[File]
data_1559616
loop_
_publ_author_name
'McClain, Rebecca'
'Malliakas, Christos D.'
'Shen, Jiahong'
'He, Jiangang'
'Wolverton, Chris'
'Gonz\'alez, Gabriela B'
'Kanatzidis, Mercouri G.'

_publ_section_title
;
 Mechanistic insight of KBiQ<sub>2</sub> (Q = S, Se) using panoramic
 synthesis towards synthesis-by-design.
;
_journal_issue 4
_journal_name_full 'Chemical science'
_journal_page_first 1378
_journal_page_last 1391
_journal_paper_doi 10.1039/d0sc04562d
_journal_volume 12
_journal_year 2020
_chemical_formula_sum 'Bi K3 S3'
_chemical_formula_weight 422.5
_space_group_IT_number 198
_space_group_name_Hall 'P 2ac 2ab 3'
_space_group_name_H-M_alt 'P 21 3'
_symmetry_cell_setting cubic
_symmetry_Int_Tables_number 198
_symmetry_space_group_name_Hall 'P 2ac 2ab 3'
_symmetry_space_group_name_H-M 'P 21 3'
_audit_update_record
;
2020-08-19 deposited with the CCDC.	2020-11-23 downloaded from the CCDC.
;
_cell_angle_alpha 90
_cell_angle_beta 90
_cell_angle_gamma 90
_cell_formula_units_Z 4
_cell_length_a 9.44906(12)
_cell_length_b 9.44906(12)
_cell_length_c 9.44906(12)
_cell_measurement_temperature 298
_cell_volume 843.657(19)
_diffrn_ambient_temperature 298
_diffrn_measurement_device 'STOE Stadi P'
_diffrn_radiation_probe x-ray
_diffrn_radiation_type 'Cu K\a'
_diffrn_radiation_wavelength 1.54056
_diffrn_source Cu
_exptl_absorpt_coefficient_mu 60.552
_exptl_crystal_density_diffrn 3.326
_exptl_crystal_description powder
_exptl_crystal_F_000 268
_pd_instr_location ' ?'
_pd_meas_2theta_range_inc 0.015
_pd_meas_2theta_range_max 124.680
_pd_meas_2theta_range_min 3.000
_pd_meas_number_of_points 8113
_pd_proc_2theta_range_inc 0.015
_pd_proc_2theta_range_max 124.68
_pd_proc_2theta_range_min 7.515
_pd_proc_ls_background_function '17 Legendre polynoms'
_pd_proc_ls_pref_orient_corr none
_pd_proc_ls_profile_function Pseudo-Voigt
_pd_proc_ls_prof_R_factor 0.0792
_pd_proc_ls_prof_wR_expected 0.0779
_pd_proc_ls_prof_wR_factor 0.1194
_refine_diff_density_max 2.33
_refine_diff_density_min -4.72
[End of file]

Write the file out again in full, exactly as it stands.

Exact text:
data_1559616
loop_
_publ_author_name
'McClain, Rebecca'
'Malliakas, Christos D.'
'Shen, Jiahong'
'He, Jiangang'
'Wolverton, Chris'
'Gonz\'alez, Gabriela B'
'Kanatzidis, Mercouri G.'

_publ_section_title
;
 Mechanistic insight of KBiQ<sub>2</sub> (Q = S, Se) using panoramic
 synthesis towards synthesis-by-design.
;
_journal_issue 4
_journal_name_full 'Chemical science'
_journal_page_first 1378
_journal_page_last 1391
_journal_paper_doi 10.1039/d0sc04562d
_journal_volume 12
_journal_year 2020
_chemical_formula_sum 'Bi K3 S3'
_chemical_formula_weight 422.5
_space_group_IT_number 198
_space_group_name_Hall 'P 2ac 2ab 3'
_space_group_name_H-M_alt 'P 21 3'
_symmetry_cell_setting cubic
_symmetry_Int_Tables_number 198
_symmetry_space_group_name_Hall 'P 2ac 2ab 3'
_symmetry_space_group_name_H-M 'P 21 3'
_audit_update_record
;
2020-08-19 deposited with the CCDC.	2020-11-23 downloaded from the CCDC.
;
_cell_angle_alpha 90
_cell_angle_beta 90
_cell_angle_gamma 90
_cell_formula_units_Z 4
_cell_length_a 9.44906(12)
_cell_length_b 9.44906(12)
_cell_length_c 9.44906(12)
_cell_measurement_temperature 298
_cell_volume 843.657(19)
_diffrn_ambient_temperature 298
_diffrn_measurement_device 'STOE Stadi P'
_diffrn_radiation_probe x-ray
_diffrn_radiation_type 'Cu K\a'
_diffrn_radiation_wavelength 1.54056
_diffrn_source Cu
_exptl_absorpt_coefficient_mu 60.552
_exptl_crystal_density_diffrn 3.326
_exptl_crystal_description powder
_exptl_crystal_F_000 268
_pd_instr_location ' ?'
_pd_meas_2theta_range_inc 0.015
_pd_meas_2theta_range_max 124.680
_pd_meas_2theta_range_min 3.000
_pd_meas_number_of_points 8113
_pd_proc_2theta_range_inc 0.015
_pd_proc_2theta_range_max 124.68
_pd_proc_2theta_range_min 7.515
_pd_proc_ls_background_function '17 Legendre polynoms'
_pd_proc_ls_pref_orient_corr none
_pd_proc_ls_profile_function Pseudo-Voigt
_pd_proc_ls_prof_R_factor 0.0792
_pd_proc_ls_prof_wR_expected 0.0779
_pd_proc_ls_prof_wR_factor 0.1194
_refine_diff_density_max 2.33
_refine_diff_density_min -4.72